The Pittsburgh Penguins and visiting Arizona Coyotes are embarking on a season with something to prove when they meet Thursday in their mutual opener.

For Pittsburgh, that’s validation for the choice to stay the course and keep together the long-time core of centers Sidney Crosby and Evgeni Malkin and defenseman Kris Letang.

All three are in their mid-30s and have won three Stanley Cups together, but the Penguins have lost in either the first round or the qualifying round of the playoffs in the past four seasons.

“We’re older, but we’re not old,” Pittsburgh coach Mike Sullivan said, underscoring the franchise’s belief that keeping the club largely intact also kept it competitive.

Crosby points out that the Penguins are still a team with speed and talent. He also gave a nod to those who might wonder if the team is going to start showing its age.

“You can say the word, ‘experience.’ That’s another word that’s been used a little bit more,” Crosby said, smiling at his use of a euphemism for older.

“I think that regardless of age, it’s a motivated group.”

What is projected as Pittsburgh’s top nine forwards are all returning players. There were some changes on defense behind the top pairing of Brian Dumoulin and Letang, with newcomers Jeff Petry and Jan Rutta expected to add some offense and size.

“We have guys that can move the puck; we have big bodies,” Letang said.

Arizona, meanwhile, is just trying to prove it belongs — in the Phoenix area, and in the general NHL conversation.

After finishing last in the Western Conference last season, the Coyotes are opening 2022-23 as nomads, playing their first six games on the road until new Mullett Arena at Arizona State is ready.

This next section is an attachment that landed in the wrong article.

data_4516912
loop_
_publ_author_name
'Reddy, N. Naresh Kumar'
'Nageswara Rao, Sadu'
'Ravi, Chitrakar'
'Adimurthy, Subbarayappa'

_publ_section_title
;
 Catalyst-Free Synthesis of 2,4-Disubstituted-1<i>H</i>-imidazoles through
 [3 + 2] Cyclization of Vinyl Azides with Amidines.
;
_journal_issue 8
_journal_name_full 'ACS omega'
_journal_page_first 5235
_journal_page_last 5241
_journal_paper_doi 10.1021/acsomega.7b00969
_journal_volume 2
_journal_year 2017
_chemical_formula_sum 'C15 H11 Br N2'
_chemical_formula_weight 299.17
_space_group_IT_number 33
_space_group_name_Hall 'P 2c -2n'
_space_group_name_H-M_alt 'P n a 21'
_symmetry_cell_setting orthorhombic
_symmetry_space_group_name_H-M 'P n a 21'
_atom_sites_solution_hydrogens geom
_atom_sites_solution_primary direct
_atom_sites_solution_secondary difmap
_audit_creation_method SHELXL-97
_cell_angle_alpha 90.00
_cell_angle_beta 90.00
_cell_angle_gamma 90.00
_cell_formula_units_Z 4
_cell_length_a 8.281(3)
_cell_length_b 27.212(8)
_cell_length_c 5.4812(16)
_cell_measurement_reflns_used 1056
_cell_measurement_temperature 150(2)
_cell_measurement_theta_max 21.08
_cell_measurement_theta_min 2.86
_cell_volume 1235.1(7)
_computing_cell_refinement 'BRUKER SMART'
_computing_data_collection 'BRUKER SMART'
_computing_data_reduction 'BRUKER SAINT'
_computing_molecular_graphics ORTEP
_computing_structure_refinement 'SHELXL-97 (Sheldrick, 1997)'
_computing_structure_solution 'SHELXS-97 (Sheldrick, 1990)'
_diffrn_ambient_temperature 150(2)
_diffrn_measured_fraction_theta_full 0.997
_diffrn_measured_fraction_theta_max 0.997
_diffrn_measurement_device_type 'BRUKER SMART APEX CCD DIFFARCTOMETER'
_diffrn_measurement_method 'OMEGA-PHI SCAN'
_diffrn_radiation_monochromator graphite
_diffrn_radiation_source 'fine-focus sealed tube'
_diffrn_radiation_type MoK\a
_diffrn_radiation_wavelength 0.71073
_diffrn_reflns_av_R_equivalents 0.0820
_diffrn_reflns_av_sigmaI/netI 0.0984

Arizona will play in the 5,000-seat venue — well below NHL standards — for at least the next three seasons while it explores building a new arena to call home.

Although preseason records aren’t worth much, it’s notable that the Coyotes went 0-6-1 in exhibition games.

Their home arena might be small, but the team itself is not. Arizona has gone heavy — that is, the lineup has several big, gritty players, some holdovers and some newcomers, with an average height of around 6-feet-2.

“It’s one of the biggest teams I’ve played on,” winger Nick Ritchie, who came in at the trade deadline last season, told the Arizona Republic. “Even some of the medium-sized guys, they play a lot bigger.

“We’re going to be the kind of team that plays hard and is hard to play against and has a little bit of nastiness.”

Coyotes general manager Bill Armstrong identified forwards Clayton Keller, Nick Schmaltz and Lawson Crouse as the team’s core players — not on a level with Crosby, Malkin and Letang, but Armstrong is optimistic.

“For the most part, they took a step last year,” Armstrong told the Republic. “We’re looking for them to take another step this year. … We don’t have a tremendous amount of depth on our team, so those guys are counted on every single night to produce.”

–Field Level Media